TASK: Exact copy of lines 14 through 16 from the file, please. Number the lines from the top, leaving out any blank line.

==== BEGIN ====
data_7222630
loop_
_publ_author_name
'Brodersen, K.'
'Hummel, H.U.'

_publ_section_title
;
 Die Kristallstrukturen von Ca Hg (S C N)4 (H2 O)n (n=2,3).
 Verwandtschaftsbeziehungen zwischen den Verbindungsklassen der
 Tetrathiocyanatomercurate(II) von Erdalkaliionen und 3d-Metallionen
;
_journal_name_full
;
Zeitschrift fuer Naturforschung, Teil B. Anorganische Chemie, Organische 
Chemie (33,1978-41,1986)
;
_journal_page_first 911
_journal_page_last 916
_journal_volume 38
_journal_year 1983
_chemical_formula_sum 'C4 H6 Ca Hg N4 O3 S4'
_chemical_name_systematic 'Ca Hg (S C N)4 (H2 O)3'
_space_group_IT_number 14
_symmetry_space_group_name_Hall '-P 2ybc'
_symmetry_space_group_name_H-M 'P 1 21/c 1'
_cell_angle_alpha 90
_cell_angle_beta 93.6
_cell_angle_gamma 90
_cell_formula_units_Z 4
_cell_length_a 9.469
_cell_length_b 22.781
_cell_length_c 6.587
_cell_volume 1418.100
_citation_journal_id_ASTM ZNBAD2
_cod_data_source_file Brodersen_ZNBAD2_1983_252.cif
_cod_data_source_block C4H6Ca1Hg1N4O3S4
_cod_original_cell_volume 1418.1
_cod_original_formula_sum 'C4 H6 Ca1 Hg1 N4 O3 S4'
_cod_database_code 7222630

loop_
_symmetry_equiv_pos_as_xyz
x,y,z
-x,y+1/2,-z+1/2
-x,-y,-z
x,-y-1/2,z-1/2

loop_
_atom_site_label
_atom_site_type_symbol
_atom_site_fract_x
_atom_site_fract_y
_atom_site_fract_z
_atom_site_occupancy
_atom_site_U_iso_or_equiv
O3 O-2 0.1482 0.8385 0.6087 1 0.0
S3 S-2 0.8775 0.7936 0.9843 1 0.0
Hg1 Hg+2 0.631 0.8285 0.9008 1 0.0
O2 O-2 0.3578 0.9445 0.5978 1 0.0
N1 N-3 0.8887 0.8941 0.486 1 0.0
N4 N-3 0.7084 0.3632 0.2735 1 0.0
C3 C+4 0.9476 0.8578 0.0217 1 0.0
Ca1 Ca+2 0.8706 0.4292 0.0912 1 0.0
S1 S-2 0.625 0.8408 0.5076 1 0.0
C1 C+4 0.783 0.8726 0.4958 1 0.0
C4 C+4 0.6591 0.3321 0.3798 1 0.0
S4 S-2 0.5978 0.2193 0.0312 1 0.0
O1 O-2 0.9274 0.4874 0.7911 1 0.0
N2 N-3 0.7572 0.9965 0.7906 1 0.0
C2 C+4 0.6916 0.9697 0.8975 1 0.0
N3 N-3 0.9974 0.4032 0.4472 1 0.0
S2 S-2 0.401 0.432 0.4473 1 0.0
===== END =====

Zeitschrift fuer Naturforschung, Teil B. Anorganische Chemie, Organische 
Chemie (33,1978-41,1986)
;